5th paragraph - It is irrelevant what the Native Americans claimed was "slavery". That term has a very specific meaning, and "voluntarily agreeing to work for pay" does not fit into that meaning. You have also claimed without evidence that English people wanted to leave the colony because it would have been an easier life. You then connect that claim to a law banning people from leaving the colony, and you pretend that the former caused the latter. What is your evidence for this?

5th paragraph - you have dodged my argument by a) ignoring the fact that hunter-gatherers *do not* perform more abstract thought than those in developed societies, and b) pretending that the only explanation for long working hours is due to the very nature of scientific progress. Regarding a), you can claim all day long that hunter-gatherers have more "free time" for abstract thought, yet I do not see any examples of them thinking so abstractly. That is because in reality, all of their "free" time is spent in regards to survival, and their every moment of existence is spent toward that goal, whether planning the next day/week of activities, repairing weapons/shelter, treating wounds, etc. I would like to see a source for the claim that they only spent 2 hours "working" - most likely, this is merely the amount of time they hunted/gathered, while the rest of their time was spent in other activities related to hunting/gathering.

I would instead blame the fact that we work so many hours a day, and that it now requires two people with full-time jobs to support a family (compared to 1 in the 1950s), on the increased burden that government has placed on our lives through income/sales/excise tax, and the steady devaluation of our savings through inflation. The increasing taxes reduce our take-home pay, requiring us to work more hours for the same pay, while purposeful inflation reduces the value of the money that we do not immediately spend, requiring us to work longer and have more jobs than previously.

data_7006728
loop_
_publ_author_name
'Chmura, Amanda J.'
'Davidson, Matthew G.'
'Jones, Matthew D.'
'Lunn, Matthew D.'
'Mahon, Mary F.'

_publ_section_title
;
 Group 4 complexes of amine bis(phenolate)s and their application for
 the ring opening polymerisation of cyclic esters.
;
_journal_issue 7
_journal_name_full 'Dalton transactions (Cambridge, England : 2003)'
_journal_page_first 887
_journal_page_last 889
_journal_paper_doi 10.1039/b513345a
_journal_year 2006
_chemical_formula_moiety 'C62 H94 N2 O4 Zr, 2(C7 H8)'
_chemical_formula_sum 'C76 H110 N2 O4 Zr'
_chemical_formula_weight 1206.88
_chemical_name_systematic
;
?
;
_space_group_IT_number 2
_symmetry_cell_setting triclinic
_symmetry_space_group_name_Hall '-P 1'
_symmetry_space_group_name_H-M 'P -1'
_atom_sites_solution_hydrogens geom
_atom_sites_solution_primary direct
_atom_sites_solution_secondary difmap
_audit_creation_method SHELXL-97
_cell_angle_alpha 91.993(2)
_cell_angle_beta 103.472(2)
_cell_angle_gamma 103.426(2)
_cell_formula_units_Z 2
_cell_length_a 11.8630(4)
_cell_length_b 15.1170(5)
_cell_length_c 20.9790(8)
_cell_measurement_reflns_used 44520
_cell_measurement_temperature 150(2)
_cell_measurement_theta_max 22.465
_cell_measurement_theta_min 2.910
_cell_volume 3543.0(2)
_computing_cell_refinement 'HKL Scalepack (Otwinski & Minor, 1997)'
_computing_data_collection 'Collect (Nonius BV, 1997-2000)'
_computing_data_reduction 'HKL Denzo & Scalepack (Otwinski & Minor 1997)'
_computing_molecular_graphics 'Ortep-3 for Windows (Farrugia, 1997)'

I have provided my rationale for blaming the government for longer working days. What is your rationale for blaming scientific progress?

6th paragraph - "knowing almost nothing of any real value" - There is no such thing as "real" or "inherent" value. Value is a relational term. Asserting that something has value begs the question, of value *to whom*?

Nobody is "hopelessly dependent" on the system. Anyone wishing to become self-reliant simply needs to learn how to do so, as with any other activity. Plenty of people have learned to become self-reliant of their own choosing.

I have thoroughly demonstrated how "clueless" I am not. Can you seriously say the same for yourself?

Posted on Jun 13, 2010 7:44:21 AM PDT
Last edited by the author on Jun 13, 2010 8:48:53 AM PDT
Vince says:
I hadn't meant for this to be a mere disingenuous debate. Clearly you are not a spiritual person or you would understand the meaning of the words and phrases i've used. I will clarify a few points and let it go.